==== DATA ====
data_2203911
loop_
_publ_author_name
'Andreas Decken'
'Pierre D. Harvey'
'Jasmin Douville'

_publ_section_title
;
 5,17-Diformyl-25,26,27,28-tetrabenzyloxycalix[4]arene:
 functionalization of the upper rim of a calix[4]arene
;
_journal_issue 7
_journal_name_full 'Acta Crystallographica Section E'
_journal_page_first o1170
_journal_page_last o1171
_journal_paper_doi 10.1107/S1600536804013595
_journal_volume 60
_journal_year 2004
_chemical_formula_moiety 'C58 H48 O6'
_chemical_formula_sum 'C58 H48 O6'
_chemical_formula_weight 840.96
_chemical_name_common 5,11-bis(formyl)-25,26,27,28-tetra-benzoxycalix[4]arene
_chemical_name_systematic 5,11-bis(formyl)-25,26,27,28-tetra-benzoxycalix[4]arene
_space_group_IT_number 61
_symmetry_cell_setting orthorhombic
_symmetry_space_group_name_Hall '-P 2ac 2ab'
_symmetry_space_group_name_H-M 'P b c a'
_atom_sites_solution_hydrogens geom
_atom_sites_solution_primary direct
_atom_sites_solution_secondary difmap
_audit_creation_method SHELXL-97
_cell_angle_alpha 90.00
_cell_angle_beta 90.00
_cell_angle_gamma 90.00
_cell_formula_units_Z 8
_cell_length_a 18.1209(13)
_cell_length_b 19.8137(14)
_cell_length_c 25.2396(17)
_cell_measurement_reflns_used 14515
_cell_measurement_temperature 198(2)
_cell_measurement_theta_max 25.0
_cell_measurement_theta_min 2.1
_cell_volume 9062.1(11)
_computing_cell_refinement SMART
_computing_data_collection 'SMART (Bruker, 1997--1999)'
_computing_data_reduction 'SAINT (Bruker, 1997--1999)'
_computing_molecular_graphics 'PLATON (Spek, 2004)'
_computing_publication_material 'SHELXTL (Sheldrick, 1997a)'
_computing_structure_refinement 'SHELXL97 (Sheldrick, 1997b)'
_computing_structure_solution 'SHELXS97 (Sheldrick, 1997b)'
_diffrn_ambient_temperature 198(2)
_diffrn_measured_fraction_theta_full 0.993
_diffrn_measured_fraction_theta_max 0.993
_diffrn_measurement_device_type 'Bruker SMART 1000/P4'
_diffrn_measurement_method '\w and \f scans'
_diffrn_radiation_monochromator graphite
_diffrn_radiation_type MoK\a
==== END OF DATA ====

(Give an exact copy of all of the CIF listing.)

data_2203911
loop_
_publ_author_name
'Andreas Decken'
'Pierre D. Harvey'
'Jasmin Douville'

_publ_section_title
;
 5,17-Diformyl-25,26,27,28-tetrabenzyloxycalix[4]arene:
 functionalization of the upper rim of a calix[4]arene
;
_journal_issue 7
_journal_name_full 'Acta Crystallographica Section E'
_journal_page_first o1170
_journal_page_last o1171
_journal_paper_doi 10.1107/S1600536804013595
_journal_volume 60
_journal_year 2004
_chemical_formula_moiety 'C58 H48 O6'
_chemical_formula_sum 'C58 H48 O6'
_chemical_formula_weight 840.96
_chemical_name_common 5,11-bis(formyl)-25,26,27,28-tetra-benzoxycalix[4]arene
_chemical_name_systematic 5,11-bis(formyl)-25,26,27,28-tetra-benzoxycalix[4]arene
_space_group_IT_number 61
_symmetry_cell_setting orthorhombic
_symmetry_space_group_name_Hall '-P 2ac 2ab'
_symmetry_space_group_name_H-M 'P b c a'
_atom_sites_solution_hydrogens geom
_atom_sites_solution_primary direct
_atom_sites_solution_secondary difmap
_audit_creation_method SHELXL-97
_cell_angle_alpha 90.00
_cell_angle_beta 90.00
_cell_angle_gamma 90.00
_cell_formula_units_Z 8
_cell_length_a 18.1209(13)
_cell_length_b 19.8137(14)
_cell_length_c 25.2396(17)
_cell_measurement_reflns_used 14515
_cell_measurement_temperature 198(2)
_cell_measurement_theta_max 25.0
_cell_measurement_theta_min 2.1
_cell_volume 9062.1(11)
_computing_cell_refinement SMART
_computing_data_collection 'SMART (Bruker, 1997--1999)'
_computing_data_reduction 'SAINT (Bruker, 1997--1999)'
_computing_molecular_graphics 'PLATON (Spek, 2004)'
_computing_publication_material 'SHELXTL (Sheldrick, 1997a)'
_computing_structure_refinement 'SHELXL97 (Sheldrick, 1997b)'
_computing_structure_solution 'SHELXS97 (Sheldrick, 1997b)'
_diffrn_ambient_temperature 198(2)
_diffrn_measured_fraction_theta_full 0.993
_diffrn_measured_fraction_theta_max 0.993
_diffrn_measurement_device_type 'Bruker SMART 1000/P4'
_diffrn_measurement_method '\w and \f scans'
_diffrn_radiation_monochromator graphite
_diffrn_radiation_type MoK\a